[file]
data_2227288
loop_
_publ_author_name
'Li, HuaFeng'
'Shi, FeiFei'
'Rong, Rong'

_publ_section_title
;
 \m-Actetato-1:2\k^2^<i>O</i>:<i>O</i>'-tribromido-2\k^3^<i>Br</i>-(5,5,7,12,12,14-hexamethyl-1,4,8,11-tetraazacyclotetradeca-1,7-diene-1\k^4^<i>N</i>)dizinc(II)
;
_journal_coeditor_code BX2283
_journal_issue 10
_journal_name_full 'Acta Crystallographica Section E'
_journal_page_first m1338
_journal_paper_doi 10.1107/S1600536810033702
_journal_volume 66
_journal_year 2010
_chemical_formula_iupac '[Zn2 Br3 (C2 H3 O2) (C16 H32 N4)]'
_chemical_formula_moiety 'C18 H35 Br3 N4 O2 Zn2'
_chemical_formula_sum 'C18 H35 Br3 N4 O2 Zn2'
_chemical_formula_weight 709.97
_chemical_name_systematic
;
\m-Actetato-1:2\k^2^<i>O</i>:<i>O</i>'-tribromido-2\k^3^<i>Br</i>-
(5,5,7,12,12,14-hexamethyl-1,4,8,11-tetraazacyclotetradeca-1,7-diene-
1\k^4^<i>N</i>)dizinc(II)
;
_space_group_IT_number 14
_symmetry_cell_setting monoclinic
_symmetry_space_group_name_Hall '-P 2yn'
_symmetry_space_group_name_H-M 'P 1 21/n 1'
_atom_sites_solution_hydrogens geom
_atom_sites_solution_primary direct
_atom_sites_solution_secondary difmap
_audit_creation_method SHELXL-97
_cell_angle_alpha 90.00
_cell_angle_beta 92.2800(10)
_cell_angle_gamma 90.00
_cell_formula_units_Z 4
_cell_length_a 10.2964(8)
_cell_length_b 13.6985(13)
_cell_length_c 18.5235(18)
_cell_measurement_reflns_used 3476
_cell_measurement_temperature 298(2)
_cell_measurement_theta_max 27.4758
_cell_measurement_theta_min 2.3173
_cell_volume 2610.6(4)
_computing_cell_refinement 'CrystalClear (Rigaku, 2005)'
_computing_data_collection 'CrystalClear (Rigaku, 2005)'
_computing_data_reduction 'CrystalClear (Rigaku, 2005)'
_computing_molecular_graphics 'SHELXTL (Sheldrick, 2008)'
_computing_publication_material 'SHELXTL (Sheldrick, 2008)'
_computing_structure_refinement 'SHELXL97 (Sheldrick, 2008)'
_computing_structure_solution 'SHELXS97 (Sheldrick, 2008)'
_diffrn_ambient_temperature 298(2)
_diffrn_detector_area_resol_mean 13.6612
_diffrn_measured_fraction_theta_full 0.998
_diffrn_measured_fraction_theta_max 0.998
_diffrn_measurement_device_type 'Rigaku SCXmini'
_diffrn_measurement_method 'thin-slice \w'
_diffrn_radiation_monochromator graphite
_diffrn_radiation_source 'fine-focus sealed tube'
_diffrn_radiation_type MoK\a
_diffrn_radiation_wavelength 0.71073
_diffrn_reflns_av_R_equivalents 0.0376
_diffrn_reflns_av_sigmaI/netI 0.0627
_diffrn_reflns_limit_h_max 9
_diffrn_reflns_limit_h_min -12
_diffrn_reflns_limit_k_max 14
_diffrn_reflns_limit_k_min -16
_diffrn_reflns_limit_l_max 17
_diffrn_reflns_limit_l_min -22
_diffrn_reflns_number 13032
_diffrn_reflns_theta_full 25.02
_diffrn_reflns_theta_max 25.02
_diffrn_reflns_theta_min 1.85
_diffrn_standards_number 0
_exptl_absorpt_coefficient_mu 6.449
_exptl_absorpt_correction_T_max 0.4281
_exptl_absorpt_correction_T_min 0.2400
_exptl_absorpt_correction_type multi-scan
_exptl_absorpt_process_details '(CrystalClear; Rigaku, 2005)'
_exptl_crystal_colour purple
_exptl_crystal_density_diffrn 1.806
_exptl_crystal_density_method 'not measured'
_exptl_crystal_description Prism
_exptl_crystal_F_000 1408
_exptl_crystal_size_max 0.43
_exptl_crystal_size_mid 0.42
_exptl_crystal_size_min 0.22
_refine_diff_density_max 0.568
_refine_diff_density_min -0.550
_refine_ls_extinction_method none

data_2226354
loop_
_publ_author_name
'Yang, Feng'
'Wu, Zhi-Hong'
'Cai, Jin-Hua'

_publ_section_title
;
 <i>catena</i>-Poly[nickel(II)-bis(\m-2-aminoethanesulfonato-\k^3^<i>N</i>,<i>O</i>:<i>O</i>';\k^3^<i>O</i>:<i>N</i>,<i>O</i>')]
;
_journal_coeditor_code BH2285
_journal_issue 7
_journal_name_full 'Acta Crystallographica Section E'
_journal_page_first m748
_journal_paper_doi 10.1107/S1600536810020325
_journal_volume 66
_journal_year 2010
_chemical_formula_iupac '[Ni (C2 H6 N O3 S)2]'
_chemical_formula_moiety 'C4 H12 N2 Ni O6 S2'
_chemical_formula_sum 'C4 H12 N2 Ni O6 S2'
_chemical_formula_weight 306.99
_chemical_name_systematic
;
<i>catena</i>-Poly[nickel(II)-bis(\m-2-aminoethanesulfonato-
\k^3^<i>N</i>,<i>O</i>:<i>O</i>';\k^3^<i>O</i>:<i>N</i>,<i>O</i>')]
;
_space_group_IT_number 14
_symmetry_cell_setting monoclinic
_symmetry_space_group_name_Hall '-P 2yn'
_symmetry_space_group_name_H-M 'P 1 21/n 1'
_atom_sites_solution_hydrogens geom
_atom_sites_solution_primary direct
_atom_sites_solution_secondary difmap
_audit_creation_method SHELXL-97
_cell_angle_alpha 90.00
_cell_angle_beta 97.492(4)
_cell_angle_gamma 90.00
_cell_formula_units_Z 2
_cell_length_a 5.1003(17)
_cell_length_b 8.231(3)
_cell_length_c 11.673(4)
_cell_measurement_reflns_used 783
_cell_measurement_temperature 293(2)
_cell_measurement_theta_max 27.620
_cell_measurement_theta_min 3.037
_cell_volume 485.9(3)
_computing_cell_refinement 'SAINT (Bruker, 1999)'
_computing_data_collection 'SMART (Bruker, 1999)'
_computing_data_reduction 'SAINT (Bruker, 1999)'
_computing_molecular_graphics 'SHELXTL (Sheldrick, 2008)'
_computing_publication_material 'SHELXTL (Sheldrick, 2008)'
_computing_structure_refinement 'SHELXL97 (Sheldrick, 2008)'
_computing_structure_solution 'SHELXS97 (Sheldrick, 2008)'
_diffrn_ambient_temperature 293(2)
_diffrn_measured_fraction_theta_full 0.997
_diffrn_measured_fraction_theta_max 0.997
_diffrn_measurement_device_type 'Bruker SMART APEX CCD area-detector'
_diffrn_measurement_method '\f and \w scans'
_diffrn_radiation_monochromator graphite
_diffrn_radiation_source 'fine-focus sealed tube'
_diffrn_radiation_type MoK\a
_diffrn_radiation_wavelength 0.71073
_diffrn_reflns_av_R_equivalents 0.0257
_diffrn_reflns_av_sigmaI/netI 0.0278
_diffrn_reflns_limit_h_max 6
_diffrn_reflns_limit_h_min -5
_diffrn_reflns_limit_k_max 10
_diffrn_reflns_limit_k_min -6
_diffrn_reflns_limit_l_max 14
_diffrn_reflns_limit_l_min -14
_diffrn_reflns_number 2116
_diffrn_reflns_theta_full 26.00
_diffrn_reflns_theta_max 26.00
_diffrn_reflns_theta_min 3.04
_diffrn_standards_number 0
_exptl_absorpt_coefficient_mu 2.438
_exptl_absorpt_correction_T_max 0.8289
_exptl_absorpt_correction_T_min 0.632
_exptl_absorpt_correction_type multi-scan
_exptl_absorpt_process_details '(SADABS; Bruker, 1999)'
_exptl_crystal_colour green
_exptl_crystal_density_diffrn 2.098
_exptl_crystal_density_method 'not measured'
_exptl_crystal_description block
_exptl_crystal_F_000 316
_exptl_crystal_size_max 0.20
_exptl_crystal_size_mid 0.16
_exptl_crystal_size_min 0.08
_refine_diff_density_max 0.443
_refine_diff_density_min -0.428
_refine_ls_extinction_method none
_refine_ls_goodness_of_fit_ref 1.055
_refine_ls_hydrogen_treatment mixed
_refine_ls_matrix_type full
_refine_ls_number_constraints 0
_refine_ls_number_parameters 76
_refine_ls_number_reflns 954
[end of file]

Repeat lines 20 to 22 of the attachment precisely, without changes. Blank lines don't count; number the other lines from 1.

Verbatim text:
_chemical_formula_sum 'C18 H35 Br3 N4 O2 Zn2'
_chemical_formula_weight 709.97
_chemical_name_systematic